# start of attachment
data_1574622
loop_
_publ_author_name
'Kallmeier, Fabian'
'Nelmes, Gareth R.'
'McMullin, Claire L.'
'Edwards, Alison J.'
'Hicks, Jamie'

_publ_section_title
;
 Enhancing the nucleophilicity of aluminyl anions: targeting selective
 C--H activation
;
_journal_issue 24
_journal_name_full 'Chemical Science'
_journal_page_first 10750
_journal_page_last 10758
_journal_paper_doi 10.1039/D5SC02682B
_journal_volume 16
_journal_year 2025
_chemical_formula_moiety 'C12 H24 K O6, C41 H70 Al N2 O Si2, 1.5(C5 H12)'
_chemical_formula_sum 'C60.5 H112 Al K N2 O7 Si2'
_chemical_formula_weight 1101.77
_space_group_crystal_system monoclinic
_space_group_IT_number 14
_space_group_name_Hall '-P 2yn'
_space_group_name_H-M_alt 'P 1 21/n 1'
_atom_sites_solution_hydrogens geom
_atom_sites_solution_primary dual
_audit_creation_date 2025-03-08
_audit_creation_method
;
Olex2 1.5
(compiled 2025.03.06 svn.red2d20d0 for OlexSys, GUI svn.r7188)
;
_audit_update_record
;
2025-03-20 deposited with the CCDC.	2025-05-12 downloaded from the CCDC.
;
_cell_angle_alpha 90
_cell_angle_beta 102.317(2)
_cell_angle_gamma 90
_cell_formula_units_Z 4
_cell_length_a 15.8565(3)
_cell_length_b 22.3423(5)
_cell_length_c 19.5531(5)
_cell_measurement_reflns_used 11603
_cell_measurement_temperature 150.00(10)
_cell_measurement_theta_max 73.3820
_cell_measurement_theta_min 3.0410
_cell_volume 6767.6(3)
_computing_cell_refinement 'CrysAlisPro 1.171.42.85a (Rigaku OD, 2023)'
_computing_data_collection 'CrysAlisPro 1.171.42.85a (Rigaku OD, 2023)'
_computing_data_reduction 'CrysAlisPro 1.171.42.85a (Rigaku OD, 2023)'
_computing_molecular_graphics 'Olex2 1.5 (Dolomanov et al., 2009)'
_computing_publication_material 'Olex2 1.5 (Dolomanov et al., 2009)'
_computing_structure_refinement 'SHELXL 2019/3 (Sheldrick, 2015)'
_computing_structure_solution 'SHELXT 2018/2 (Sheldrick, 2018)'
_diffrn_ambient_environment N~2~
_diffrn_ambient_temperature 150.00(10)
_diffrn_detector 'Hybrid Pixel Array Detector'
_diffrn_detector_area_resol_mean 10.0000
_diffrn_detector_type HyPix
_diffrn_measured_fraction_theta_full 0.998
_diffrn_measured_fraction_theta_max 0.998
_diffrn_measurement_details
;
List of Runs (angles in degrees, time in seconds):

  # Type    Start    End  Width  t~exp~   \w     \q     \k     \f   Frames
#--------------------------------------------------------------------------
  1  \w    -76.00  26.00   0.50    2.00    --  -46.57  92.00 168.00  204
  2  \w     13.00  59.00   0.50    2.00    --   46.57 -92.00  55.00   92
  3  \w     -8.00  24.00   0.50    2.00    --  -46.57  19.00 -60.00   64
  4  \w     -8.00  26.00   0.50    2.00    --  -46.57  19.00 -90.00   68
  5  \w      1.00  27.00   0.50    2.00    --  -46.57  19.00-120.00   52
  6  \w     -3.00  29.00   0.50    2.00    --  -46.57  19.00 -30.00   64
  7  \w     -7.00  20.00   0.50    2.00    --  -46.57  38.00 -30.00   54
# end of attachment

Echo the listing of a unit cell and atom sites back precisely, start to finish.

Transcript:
data_1574622
loop_
_publ_author_name
'Kallmeier, Fabian'
'Nelmes, Gareth R.'
'McMullin, Claire L.'
'Edwards, Alison J.'
'Hicks, Jamie'

_publ_section_title
;
 Enhancing the nucleophilicity of aluminyl anions: targeting selective
 C--H activation
;
_journal_issue 24
_journal_name_full 'Chemical Science'
_journal_page_first 10750
_journal_page_last 10758
_journal_paper_doi 10.1039/D5SC02682B
_journal_volume 16
_journal_year 2025
_chemical_formula_moiety 'C12 H24 K O6, C41 H70 Al N2 O Si2, 1.5(C5 H12)'
_chemical_formula_sum 'C60.5 H112 Al K N2 O7 Si2'
_chemical_formula_weight 1101.77
_space_group_crystal_system monoclinic
_space_group_IT_number 14
_space_group_name_Hall '-P 2yn'
_space_group_name_H-M_alt 'P 1 21/n 1'
_atom_sites_solution_hydrogens geom
_atom_sites_solution_primary dual
_audit_creation_date 2025-03-08
_audit_creation_method
;
Olex2 1.5
(compiled 2025.03.06 svn.red2d20d0 for OlexSys, GUI svn.r7188)
;
_audit_update_record
;
2025-03-20 deposited with the CCDC.	2025-05-12 downloaded from the CCDC.
;
_cell_angle_alpha 90
_cell_angle_beta 102.317(2)
_cell_angle_gamma 90
_cell_formula_units_Z 4
_cell_length_a 15.8565(3)
_cell_length_b 22.3423(5)
_cell_length_c 19.5531(5)
_cell_measurement_reflns_used 11603
_cell_measurement_temperature 150.00(10)
_cell_measurement_theta_max 73.3820
_cell_measurement_theta_min 3.0410
_cell_volume 6767.6(3)
_computing_cell_refinement 'CrysAlisPro 1.171.42.85a (Rigaku OD, 2023)'
_computing_data_collection 'CrysAlisPro 1.171.42.85a (Rigaku OD, 2023)'
_computing_data_reduction 'CrysAlisPro 1.171.42.85a (Rigaku OD, 2023)'
_computing_molecular_graphics 'Olex2 1.5 (Dolomanov et al., 2009)'
_computing_publication_material 'Olex2 1.5 (Dolomanov et al., 2009)'
_computing_structure_refinement 'SHELXL 2019/3 (Sheldrick, 2015)'
_computing_structure_solution 'SHELXT 2018/2 (Sheldrick, 2018)'
_diffrn_ambient_environment N~2~
_diffrn_ambient_temperature 150.00(10)
_diffrn_detector 'Hybrid Pixel Array Detector'
_diffrn_detector_area_resol_mean 10.0000
_diffrn_detector_type HyPix
_diffrn_measured_fraction_theta_full 0.998
_diffrn_measured_fraction_theta_max 0.998
_diffrn_measurement_details
;
List of Runs (angles in degrees, time in seconds):

  # Type    Start    End  Width  t~exp~   \w     \q     \k     \f   Frames
#--------------------------------------------------------------------------
  1  \w    -76.00  26.00   0.50    2.00    --  -46.57  92.00 168.00  204
  2  \w     13.00  59.00   0.50    2.00    --   46.57 -92.00  55.00   92
  3  \w     -8.00  24.00   0.50    2.00    --  -46.57  19.00 -60.00   64
  4  \w     -8.00  26.00   0.50    2.00    --  -46.57  19.00 -90.00   68
  5  \w      1.00  27.00   0.50    2.00    --  -46.57  19.00-120.00   52
  6  \w     -3.00  29.00   0.50    2.00    --  -46.57  19.00 -30.00   64
  7  \w     -7.00  20.00   0.50    2.00    --  -46.57  38.00 -30.00   54